UK plans to fly 135,300 people back after Thomas Cook collapse

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The 178-year-old company had said Friday it was seeking £200 million ($250 million) to avoid going bust and was in weekend talks with shareholders and creditors to stave off failure. (AFP)
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Running hotels, resorts and airlines, Thomas Cook has 600,000 customers on holiday, meaning governments could be forced to step in if the company goes into administration. (Reuters/File)
Updated 24 September 2019

UK plans to fly 135,300 people back after Thomas Cook collapse

  • Emergency flights brought 14,700 people back to the United Kingdom on Monday
  • Seventy-four flights were scheduled on Tuesday, to bring back 16,500 people. More than 1,000 flights are planned

LONDON: Emergency flights brought 14,700 people back to the United Kingdom on Monday after the collapse of travel firm Thomas Cook, and around 135,300 more are expected to be returned over the next 13 days, Britain's aviation regulator said.
The collapse of Thomas Cook in the early hours of Monday left hundreds of thousands of people stranded at holiday destinations around the world.
"With 13 days remaining and approximately 135,300 passengers still to bring back to the UK, we are working around the clock, in conjunction with the government and the aviation industry, to deliver the flying programme after Thomas Cook ceased trading," the regulator said.
More than 14,700 people were returned to the UK on Monday on 64 flights. Seventy-four flights were scheduled on Tuesday, to bring back 16,500 people. More than 1,000 flights are planned.
"A repatriation of this scale and nature is unprecedented and unfortunately there will be some inconvenience and disruption for customers. We will do everything we can to minimise this as the operation continues," Richard Moriarty, Chief Executive at the Civil Aviation Authority, said.
"We want people to continue to enjoy their holiday, so we will bring them back to the UK on their original departure day, or very soon thereafter."


A sham Qatar deal could have cost ex Barclays exec $64m, court hears

Updated 3 min 47 sec ago

A sham Qatar deal could have cost ex Barclays exec $64m, court hears

  • Roger Jenkins stood to get “good leaver” package -lawyer
  • Defense lawyers tell jury SFO case is misconceived, perverse

LONDON: A former top Barclays executive, on trial in London on fraud charges, would have risked a £50 million ($64 million) “good leaver” package if he had sought a criminal deal with Qatar during the credit crisis, a court heard on Thursday.
It would have been “lunacy” for Roger Jenkins, one of three men charged with fraud over undisclosed payments to Qatar during emergency fundraisings in 2008, to risk such accrued benefits and a job that had paid him 38 million pounds in 2007 alone, his lawyer told a jury at the Old Bailey criminal court.
The high-profile Serious Fraud Office (SFO) case revolves around how Barclays — one of the few major British banks to survive the credit crisis without direct government aid — raised more than 11 billion pounds ($14 billion) from Qatar and other investors to avert a state bailout as markets roiled.
Prosecutors allege that former top executives lied to the market and other investors by not properly disclosing 322 million pounds paid to Qatar, disguised as “bogus” advisory services agreements (ASAs), in return for around four billion pounds in two fundraisings over 2008.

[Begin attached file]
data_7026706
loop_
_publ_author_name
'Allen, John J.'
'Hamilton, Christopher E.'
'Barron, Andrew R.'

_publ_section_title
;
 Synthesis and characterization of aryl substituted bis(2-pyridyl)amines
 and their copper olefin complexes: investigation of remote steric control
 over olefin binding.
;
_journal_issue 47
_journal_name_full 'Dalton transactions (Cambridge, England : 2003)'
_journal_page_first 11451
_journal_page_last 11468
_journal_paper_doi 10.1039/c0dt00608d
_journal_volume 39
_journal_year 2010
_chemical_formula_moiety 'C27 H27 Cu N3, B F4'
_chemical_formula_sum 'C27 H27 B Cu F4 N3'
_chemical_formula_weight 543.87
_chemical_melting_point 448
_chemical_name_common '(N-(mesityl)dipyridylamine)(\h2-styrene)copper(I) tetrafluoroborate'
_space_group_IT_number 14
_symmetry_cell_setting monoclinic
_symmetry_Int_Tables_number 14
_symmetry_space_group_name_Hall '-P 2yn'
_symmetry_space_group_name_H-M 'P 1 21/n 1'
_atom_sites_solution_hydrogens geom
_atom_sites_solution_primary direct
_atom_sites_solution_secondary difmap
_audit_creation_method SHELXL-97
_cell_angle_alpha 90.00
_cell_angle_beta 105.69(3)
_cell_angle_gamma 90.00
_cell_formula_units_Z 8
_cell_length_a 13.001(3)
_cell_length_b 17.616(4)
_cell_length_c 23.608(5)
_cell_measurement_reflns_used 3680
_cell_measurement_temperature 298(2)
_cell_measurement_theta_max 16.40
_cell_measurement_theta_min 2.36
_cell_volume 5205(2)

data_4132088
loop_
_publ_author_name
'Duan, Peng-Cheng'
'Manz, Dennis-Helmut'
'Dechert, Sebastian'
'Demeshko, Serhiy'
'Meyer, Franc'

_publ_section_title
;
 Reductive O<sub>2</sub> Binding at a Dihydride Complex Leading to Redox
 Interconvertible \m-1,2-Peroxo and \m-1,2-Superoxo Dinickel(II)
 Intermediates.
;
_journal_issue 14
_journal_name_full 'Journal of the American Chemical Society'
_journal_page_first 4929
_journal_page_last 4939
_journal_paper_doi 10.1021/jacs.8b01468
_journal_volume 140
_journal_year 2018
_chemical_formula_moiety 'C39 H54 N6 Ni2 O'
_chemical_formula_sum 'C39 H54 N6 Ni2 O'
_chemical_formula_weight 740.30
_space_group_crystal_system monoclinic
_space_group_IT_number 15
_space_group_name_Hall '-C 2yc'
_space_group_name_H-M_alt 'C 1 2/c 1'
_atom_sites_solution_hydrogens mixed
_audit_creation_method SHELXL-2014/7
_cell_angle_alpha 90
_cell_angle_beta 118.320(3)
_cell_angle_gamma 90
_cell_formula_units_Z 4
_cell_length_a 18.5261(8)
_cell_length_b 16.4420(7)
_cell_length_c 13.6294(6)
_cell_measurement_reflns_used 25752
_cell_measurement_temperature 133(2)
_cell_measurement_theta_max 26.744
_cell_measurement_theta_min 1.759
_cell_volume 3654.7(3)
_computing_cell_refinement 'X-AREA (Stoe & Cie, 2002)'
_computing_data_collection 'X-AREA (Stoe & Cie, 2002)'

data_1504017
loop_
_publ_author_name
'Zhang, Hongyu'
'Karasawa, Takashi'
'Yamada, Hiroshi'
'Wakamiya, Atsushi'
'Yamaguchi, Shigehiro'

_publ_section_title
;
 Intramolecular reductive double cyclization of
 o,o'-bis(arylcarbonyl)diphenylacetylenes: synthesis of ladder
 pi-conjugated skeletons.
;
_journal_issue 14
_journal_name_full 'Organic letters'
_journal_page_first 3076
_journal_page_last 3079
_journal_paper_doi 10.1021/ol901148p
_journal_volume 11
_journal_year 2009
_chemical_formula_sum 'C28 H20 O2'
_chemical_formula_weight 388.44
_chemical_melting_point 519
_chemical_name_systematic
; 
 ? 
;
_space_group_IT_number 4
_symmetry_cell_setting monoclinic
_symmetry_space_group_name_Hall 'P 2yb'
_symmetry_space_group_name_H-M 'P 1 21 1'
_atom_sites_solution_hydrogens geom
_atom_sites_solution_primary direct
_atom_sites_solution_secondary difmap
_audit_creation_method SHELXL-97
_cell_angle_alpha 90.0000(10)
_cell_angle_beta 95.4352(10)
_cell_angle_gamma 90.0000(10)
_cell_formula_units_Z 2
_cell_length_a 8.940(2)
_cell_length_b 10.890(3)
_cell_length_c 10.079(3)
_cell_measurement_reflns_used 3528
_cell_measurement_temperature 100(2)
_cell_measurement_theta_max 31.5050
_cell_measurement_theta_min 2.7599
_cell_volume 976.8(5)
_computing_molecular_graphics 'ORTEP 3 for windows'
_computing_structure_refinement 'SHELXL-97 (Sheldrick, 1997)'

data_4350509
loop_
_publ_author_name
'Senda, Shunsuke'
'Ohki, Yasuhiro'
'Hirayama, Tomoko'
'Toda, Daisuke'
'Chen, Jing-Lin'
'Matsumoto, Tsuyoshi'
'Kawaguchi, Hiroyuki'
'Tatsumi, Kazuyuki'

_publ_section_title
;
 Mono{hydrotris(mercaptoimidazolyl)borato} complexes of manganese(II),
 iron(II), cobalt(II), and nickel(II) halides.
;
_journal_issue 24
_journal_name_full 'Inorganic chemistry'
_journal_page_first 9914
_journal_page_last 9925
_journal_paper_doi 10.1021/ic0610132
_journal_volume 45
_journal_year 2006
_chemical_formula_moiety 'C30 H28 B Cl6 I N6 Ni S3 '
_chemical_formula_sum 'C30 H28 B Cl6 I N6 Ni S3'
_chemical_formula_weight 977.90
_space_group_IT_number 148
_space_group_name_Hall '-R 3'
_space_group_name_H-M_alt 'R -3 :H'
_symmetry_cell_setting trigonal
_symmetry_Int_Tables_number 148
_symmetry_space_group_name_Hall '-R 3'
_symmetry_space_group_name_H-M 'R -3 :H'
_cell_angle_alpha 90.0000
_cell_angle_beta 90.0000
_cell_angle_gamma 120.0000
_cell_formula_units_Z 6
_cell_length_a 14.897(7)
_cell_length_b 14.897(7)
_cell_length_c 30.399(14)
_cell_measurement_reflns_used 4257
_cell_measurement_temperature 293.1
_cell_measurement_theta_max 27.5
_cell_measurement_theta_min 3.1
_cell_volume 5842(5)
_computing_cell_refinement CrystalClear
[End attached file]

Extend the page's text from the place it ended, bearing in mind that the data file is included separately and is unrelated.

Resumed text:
Jenkins, the former head of the bank’s Middle East business, Tom Kalaris, who ran the wealth division and Richard Boath, a former head of European financial institutions, deny charges of conspiracy to commit fraud by false representation and fraud by false representation.
Lawyers for Jenkins and Kalaris told the jury the case against their clients was misconceived, perverse and illogical and that there was no evidence the ASAs were a sham or fake.
In brief opening speeches before the prosecution continues laying out its case, they alleged the defendants believed the ASAs were genuine agreements to secure lucrative business for Barclays in the Middle East — a region it was keen to exploit.
They said the agreements were side deals during emergency fundraising that June and October that had been approved by internal and external lawyers and cleared by the board.
“The unequivocal, repeated advice was that this was legitimate — providing the ASA was a genuine contract for the provision of benefits to Barclays,” said John Kelsey-Fry, a senior lawyer representing Jenkins.
Jenkins, who will give evidence later, had pursued and won the trust of Sheikh Hamad bin Jassim bin Jabr Al-Thani, the former prime minister of Qatar, and wanted to unseat Credit Suisse as the wealthy, gas-rich Gulf state’s preferred bankers, the jury heard.
Had Jenkins considered a fraudulent deal with Sheikh Hamad, the sheikh might have rung up Barclays bosses and said: “Neither I nor QIA (the sovereign wealth fund) are putting a penny in a bank like yours. I will never do business with you again,” Kelsey-Fry said.
Qatar Holding, part of QIA, invested in Barclays alongside Challenger, Sheikh Hamad’s investment vehicle.
The case against Kalaris, meanwhile, hung on three conversations he had had with Boath on the afternoon of June 11, 2008, that the prosecution had “fundamentally misunderstood,” his lawyer Ian Winter said.
When Kalaris told Boath: “Noone wants to go to jail here” and that lawyers would provide “air cover,” he was trying to ensure that a genuine ASA would be approved by legal experts as a legitimate means of paying Qatar for real value, Winter said.
All three men, aged between 60 and 64, are charged over the June fundraising. Jenkins, alone, also faces charges over the October fundraising.
The trial is scheduled to last around five months.